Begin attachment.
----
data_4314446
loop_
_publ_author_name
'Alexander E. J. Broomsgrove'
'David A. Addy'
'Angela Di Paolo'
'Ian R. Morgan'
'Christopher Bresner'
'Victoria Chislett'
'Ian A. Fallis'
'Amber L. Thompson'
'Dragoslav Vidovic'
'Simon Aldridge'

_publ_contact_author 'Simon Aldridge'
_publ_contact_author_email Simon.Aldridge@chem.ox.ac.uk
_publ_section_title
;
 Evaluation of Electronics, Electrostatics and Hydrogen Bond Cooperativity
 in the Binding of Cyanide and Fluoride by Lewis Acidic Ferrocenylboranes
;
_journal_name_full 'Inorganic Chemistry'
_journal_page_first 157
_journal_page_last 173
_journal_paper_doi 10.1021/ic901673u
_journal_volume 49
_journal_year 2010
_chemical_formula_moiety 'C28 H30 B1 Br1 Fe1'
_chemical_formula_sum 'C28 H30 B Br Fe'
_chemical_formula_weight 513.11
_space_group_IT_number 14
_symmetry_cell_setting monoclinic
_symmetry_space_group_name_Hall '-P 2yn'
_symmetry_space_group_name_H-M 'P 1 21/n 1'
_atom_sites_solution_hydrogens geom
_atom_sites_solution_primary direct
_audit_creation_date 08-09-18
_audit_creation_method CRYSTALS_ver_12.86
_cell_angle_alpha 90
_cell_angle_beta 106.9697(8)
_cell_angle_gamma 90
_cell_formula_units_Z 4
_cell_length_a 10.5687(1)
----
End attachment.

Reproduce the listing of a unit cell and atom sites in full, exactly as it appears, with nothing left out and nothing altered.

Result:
data_4314446
loop_
_publ_author_name
'Alexander E. J. Broomsgrove'
'David A. Addy'
'Angela Di Paolo'
'Ian R. Morgan'
'Christopher Bresner'
'Victoria Chislett'
'Ian A. Fallis'
'Amber L. Thompson'
'Dragoslav Vidovic'
'Simon Aldridge'

_publ_contact_author 'Simon Aldridge'
_publ_contact_author_email Simon.Aldridge@chem.ox.ac.uk
_publ_section_title
;
 Evaluation of Electronics, Electrostatics and Hydrogen Bond Cooperativity
 in the Binding of Cyanide and Fluoride by Lewis Acidic Ferrocenylboranes
;
_journal_name_full 'Inorganic Chemistry'
_journal_page_first 157
_journal_page_last 173
_journal_paper_doi 10.1021/ic901673u
_journal_volume 49
_journal_year 2010
_chemical_formula_moiety 'C28 H30 B1 Br1 Fe1'
_chemical_formula_sum 'C28 H30 B Br Fe'
_chemical_formula_weight 513.11
_space_group_IT_number 14
_symmetry_cell_setting monoclinic
_symmetry_space_group_name_Hall '-P 2yn'
_symmetry_space_group_name_H-M 'P 1 21/n 1'
_atom_sites_solution_hydrogens geom
_atom_sites_solution_primary direct
_audit_creation_date 08-09-18
_audit_creation_method CRYSTALS_ver_12.86
_cell_angle_alpha 90
_cell_angle_beta 106.9697(8)
_cell_angle_gamma 90
_cell_formula_units_Z 4
_cell_length_a 10.5687(1)